change the permission on a directory (all the files in the directory)

Hai !
       I know to change the permission for a file using chmod xxx on file or directory.

Now my question is i have a directory and with in the directory i have lots of sub-directories and files.

i want to change the permission to 775 to all the contents at once. How to do it ?

chmod 755 xxxx
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vishali_vishuAsked:
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pzurowskiCommented:
use this:
find . -type d -print0 | xargs -0 chmod 755

Open in new window

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pzurowskiCommented:
in similar way, you can change attributes of all files -- instead of letter "d" use letter "f".

If you want other directory, insted dot enter directory of your choice
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MikkkCommented:
For recursive chmod try:

chmod 755 * -R
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pzurowskiCommented:
@Mikkk this one will change permission of all files as side-effect
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MikkkCommented:
True. That is what  vishali_vishu wants. "i want to change the permission to 775 to all the contents at once"
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TintinCommented:
What an asker requests and what they really need are quite often two entirely different things.  :)


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omarfaridCommented:
I think Mikkk's solution is the answer to the question since it meets the requirement "i want to change the permission to 775 to all the contents at once"
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TintinCommented:
omarfarid.  I'm not disputing that Mikkk has given a solution based on the request, but the issue is that changing permissions on *all* files/directories to the same permissions is very rarely required.
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omarfaridCommented:
I agree with you and I already sow the two solutions one for the the question, but wanted to say that both the title and the question body shows that this is what is required. I am not objecting to your comment and it could turn that what the asker wants is not what the answers gave.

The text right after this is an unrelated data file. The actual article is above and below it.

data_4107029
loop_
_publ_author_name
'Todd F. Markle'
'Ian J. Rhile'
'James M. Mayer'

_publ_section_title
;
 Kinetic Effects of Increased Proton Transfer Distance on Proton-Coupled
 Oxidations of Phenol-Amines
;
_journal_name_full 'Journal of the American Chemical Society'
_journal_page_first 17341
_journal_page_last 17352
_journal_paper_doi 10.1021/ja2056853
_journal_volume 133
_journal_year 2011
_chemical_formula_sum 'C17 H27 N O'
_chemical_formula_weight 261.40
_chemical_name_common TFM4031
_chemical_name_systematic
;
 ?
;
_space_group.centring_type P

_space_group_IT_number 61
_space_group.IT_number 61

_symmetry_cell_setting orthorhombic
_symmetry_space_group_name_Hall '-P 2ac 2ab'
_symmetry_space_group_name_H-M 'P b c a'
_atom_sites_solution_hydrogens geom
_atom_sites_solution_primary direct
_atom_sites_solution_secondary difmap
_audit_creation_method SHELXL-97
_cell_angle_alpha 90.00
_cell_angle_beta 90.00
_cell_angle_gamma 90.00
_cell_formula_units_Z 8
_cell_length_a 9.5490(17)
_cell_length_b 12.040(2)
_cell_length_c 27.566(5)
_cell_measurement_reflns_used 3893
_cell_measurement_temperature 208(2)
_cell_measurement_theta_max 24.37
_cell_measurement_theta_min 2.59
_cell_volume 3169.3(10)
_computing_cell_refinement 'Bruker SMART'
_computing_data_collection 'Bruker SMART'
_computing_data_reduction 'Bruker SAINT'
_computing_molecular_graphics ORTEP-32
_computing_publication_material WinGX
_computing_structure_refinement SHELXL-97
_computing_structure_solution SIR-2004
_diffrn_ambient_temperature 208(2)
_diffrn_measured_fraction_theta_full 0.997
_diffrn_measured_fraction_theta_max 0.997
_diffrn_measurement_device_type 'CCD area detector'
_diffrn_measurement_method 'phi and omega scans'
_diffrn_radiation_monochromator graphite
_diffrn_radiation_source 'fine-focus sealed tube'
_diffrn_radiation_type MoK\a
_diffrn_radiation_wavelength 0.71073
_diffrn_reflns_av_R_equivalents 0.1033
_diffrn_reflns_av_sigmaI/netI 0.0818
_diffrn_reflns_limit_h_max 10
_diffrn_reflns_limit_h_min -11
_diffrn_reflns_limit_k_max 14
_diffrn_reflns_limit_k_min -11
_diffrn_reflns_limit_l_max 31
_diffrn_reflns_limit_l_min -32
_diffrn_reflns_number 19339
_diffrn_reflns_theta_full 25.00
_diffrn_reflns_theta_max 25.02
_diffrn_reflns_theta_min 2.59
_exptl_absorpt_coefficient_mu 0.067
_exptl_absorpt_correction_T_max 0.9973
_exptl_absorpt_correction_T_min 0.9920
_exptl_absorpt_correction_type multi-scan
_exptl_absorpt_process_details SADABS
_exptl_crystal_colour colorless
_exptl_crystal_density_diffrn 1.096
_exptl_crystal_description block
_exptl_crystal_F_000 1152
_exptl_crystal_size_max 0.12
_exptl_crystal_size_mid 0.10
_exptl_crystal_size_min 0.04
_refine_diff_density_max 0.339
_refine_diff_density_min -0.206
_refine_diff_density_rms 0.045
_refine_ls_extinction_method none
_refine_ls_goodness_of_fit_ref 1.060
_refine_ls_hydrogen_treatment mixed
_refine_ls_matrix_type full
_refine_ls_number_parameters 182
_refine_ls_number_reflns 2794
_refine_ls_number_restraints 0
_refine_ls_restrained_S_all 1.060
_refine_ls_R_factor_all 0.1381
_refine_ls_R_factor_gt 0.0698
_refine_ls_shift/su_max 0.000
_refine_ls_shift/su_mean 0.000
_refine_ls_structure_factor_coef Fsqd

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Hanno P.S.IT Consultant and Infrastructure ArchitectCommented:
a) Change permisson to 755 on directories only:
    find . -type d -exec chmod 755 {} \;
b) Change permission to 644 on all files:
    find . -type f -exec chmod 644 {} \;

Using
   chmod -R 755 *
does in fact give the right answer to the original question, but Tintin
tries to give some more information looking behind the original Q of
the asker.
The same way, I am usually trying to answer but make also sure the
asker gets the required information to understand what he might be
expecting incorrectly or what would be "best practice".

If there are only (!) executable files in these directories, changing
their mode to 755 may make sense, too.
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vishali_vishuAuthor Commented:
Thanks a lot....

This one workout  :

chmod -R 755 *


Actually i have all the executables on one server and i am copying them to another backup server.
so i need to give the executable permissions to all the contents in the directory ( files as well as sub directories and even the contents with in sub - directories ).



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Hanno P.S.IT Consultant and Infrastructure ArchitectCommented:
How do you copy?
copying from one system to another transferring permissions
can be accomplished with either
  cp -pr  <source-dir>  <target-dir>
or
  cd <target-dir>
  ( cd <source-dir> ; tar cf - . ) | tar xf -
Note: To watch the copy progress, change xf to xvf
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vishali_vishuAuthor Commented:
i am scp ' ing from one server to another.
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TintinCommented:
If you use rsync, you'd have the exact same permissions (and would probably be a lot quicker as well)
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vishali_vishuAuthor Commented:
Tintin :
How to use rsync ??

can you give me the complete info

Thanks in advance
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TintinCommented:
Assuming you have ssh setup, you do

rsync -av -e ssh /source/dir/* remote-server:/dest/dir
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